When I booked the cab to commute to office earlier that morning in August, it felt unsettling knowing that I wouldn’t be entering the same address ever again. It was my last day at work and, starting the next day, life would be different. “How do you feel?” my colleague asked me excitedly and to answer her I simply replied, “I am trying not to think over it”.
And that was exactly my state of mind! Blank! My job was one of the best things that had happened to me after college: a reputed organisation, an amazing set of people and all the perks that came along with it. And here I was leaving behind all that I had worked towards to charter into unknown territories. “Why?” was the question everyone around me asked. “Why?” was the question I asked myself.
I have been a techie for a good portion of my life now. Being a software engineer was never a conscious goal that I had but a number of small and big decisions cumulated to bring me down this path. Programs and codes have always interested and awed me, by their sheer power to deconstruct and simplify things, by their ability to automate the mundane and create the new. And it was this fascination that finally culminated into a profession. But when it came to the question of what next, I would always draw up a blank. I was looking for excitement, fulfilment and for myself.
While in the search for these answers, I tapped into my interest in the socio-economic sector and chanced upon a world of data-driven policies, randomized controlled trials and scientific research in the domain of development economics. The questions on why the poor continue to be bridled in poverty, why they struggle to make ends meet across generations, why the vicious cycle of hunger, debts and diseases is all-consuming for a certain part of our society has been of the greatest mysteries of the world. Billions of dollars in charity, countless hours of volunteering, and the tremendous work done by organizations for the betterment of this sector has hardly got us any closer to a more equitable society. The slums still border the high-rises, dengue and malaria continue to threaten our very existence and an empty stomach is what a majority of the developing world sleeps on.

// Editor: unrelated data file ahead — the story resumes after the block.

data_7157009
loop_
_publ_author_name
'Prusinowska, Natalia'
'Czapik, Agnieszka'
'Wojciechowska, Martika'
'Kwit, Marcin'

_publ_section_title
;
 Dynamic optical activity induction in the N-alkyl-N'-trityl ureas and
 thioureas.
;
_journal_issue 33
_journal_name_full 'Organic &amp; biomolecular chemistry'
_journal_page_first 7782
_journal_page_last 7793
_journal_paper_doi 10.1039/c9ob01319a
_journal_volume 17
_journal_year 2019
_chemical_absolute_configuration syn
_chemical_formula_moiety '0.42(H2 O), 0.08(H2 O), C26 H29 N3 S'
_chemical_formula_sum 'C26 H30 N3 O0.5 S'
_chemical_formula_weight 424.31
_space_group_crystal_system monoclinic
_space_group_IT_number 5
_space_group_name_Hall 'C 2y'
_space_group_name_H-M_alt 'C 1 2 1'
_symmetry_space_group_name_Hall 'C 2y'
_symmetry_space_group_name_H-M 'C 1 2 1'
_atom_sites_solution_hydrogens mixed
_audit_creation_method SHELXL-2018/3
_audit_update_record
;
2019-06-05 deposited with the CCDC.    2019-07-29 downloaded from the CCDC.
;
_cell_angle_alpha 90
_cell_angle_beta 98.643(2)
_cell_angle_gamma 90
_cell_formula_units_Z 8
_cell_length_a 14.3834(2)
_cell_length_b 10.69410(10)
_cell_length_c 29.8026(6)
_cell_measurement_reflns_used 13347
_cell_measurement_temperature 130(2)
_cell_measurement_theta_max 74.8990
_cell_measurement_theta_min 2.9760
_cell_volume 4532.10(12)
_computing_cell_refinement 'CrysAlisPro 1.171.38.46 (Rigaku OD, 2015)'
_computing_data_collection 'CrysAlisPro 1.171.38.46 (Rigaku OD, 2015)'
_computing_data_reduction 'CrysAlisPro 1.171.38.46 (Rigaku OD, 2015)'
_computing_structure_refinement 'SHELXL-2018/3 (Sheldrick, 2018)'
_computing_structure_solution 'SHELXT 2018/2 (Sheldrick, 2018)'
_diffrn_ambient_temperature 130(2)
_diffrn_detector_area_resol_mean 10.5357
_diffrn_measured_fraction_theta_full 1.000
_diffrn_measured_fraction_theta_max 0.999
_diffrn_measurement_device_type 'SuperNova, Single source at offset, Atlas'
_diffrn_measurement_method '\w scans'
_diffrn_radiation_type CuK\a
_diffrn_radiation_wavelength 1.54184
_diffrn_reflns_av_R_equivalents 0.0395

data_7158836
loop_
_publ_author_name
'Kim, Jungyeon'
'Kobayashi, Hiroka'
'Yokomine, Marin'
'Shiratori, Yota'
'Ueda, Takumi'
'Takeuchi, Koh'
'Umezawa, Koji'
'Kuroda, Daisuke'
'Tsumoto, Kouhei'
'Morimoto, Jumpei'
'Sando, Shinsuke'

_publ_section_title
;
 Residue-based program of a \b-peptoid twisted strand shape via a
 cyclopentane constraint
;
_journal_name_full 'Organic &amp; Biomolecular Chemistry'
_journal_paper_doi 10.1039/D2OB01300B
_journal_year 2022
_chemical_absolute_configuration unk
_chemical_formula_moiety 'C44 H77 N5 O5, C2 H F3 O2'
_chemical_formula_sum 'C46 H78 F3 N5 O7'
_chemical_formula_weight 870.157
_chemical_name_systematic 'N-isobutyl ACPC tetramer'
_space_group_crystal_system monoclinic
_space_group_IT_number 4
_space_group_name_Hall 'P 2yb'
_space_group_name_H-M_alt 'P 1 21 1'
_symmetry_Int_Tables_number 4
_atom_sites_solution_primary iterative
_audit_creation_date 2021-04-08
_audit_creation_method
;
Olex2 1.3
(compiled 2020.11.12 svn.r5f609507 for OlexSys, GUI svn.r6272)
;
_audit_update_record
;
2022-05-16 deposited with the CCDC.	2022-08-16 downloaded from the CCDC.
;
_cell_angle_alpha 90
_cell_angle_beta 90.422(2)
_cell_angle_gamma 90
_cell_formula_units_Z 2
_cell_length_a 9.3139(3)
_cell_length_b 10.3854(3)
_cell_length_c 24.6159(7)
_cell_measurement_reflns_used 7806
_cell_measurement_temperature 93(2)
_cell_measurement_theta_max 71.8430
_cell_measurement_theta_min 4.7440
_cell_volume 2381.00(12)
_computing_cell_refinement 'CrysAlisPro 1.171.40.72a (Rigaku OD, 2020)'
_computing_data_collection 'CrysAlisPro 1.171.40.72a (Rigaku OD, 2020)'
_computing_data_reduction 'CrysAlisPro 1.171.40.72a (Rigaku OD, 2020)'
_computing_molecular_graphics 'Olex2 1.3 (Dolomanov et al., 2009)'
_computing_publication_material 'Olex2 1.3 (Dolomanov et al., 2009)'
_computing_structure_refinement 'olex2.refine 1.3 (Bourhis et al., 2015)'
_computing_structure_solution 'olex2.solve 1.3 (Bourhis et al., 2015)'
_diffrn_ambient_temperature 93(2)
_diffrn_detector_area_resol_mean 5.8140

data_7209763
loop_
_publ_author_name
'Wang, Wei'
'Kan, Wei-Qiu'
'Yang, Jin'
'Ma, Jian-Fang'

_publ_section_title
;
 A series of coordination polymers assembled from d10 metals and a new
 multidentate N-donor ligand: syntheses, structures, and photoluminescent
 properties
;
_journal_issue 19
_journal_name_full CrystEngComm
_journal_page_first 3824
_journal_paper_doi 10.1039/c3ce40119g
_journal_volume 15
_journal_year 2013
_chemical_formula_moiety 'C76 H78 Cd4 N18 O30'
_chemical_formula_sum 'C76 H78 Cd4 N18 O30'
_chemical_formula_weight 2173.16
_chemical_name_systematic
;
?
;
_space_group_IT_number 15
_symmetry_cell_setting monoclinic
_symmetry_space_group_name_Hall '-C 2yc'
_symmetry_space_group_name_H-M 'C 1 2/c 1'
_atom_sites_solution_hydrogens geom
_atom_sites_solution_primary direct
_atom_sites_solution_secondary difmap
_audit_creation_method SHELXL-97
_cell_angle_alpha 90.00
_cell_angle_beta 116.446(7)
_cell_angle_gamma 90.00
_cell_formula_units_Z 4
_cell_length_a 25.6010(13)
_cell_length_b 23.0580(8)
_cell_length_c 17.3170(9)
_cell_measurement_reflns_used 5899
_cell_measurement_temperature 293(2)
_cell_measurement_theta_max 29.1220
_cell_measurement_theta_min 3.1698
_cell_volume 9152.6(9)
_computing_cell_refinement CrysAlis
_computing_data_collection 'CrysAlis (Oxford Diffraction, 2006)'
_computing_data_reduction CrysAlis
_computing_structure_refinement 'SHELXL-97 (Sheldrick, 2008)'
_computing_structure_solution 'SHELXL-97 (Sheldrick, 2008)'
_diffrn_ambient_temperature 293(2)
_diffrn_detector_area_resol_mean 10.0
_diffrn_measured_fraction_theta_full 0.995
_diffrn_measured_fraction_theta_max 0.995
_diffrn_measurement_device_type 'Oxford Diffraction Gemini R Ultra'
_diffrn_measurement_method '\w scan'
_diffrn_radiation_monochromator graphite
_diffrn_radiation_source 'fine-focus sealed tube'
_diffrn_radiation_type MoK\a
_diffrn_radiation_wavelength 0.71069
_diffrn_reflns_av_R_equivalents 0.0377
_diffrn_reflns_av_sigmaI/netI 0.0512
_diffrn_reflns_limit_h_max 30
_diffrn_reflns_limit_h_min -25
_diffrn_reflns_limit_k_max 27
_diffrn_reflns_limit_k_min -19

Why do these people with the limited resources that they have – make the decisions they make? Why do they borrow from the money-lender offering exorbitant interest rates? Why do they not use the toilets built for them? Why do they not get their children immunised from something that could potentially kill them? Why do they continue to expand their family knowing that they lack the resources to sustain it? Why do the streets flood on a rainy night, and the polluted air chokes on a busy day and still people make their peace with it? The crumbling infrastructure, unaccountable institutions, the uneducated masses – who ultimately shares the blame?
As we transcend towards the age of self-driving cars and colonies on mars, these pertinent questions still remain largely unanswered. Artificial intelligence has given us talking assistants guiding us through our day, maps that direct us, apps that know us better than we know ourselves and yet the divide between the “haves” and “have-nots” is nowhere getting thinner.